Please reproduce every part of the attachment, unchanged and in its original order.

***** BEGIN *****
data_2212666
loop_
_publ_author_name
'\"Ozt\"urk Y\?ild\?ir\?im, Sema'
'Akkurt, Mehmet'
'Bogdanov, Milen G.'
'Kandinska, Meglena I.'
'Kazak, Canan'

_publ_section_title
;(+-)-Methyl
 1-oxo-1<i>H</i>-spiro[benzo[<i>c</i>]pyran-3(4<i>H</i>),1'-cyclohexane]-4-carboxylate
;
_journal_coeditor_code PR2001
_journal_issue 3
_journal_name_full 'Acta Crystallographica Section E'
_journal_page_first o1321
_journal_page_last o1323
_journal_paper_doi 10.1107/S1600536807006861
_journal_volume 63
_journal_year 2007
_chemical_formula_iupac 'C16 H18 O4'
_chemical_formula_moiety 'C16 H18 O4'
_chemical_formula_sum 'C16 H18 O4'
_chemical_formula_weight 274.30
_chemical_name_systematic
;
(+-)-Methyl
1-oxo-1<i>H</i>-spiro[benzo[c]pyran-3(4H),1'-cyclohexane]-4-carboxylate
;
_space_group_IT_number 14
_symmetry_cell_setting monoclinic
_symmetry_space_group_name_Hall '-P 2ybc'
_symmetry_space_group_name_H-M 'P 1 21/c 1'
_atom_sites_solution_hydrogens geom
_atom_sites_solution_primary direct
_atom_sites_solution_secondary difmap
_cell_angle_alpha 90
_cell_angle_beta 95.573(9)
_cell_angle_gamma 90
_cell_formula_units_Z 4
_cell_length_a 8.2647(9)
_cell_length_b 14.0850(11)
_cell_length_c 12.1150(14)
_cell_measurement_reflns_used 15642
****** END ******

data_2212666
loop_
_publ_author_name
'\"Ozt\"urk Y\?ild\?ir\?im, Sema'
'Akkurt, Mehmet'
'Bogdanov, Milen G.'
'Kandinska, Meglena I.'
'Kazak, Canan'

_publ_section_title
;(+-)-Methyl
 1-oxo-1<i>H</i>-spiro[benzo[<i>c</i>]pyran-3(4<i>H</i>),1'-cyclohexane]-4-carboxylate
;
_journal_coeditor_code PR2001
_journal_issue 3
_journal_name_full 'Acta Crystallographica Section E'
_journal_page_first o1321
_journal_page_last o1323
_journal_paper_doi 10.1107/S1600536807006861
_journal_volume 63
_journal_year 2007
_chemical_formula_iupac 'C16 H18 O4'
_chemical_formula_moiety 'C16 H18 O4'
_chemical_formula_sum 'C16 H18 O4'
_chemical_formula_weight 274.30
_chemical_name_systematic
;
(+-)-Methyl
1-oxo-1<i>H</i>-spiro[benzo[c]pyran-3(4H),1'-cyclohexane]-4-carboxylate
;
_space_group_IT_number 14
_symmetry_cell_setting monoclinic
_symmetry_space_group_name_Hall '-P 2ybc'
_symmetry_space_group_name_H-M 'P 1 21/c 1'
_atom_sites_solution_hydrogens geom
_atom_sites_solution_primary direct
_atom_sites_solution_secondary difmap
_cell_angle_alpha 90
_cell_angle_beta 95.573(9)
_cell_angle_gamma 90
_cell_formula_units_Z 4
_cell_length_a 8.2647(9)
_cell_length_b 14.0850(11)
_cell_length_c 12.1150(14)
_cell_measurement_reflns_used 15642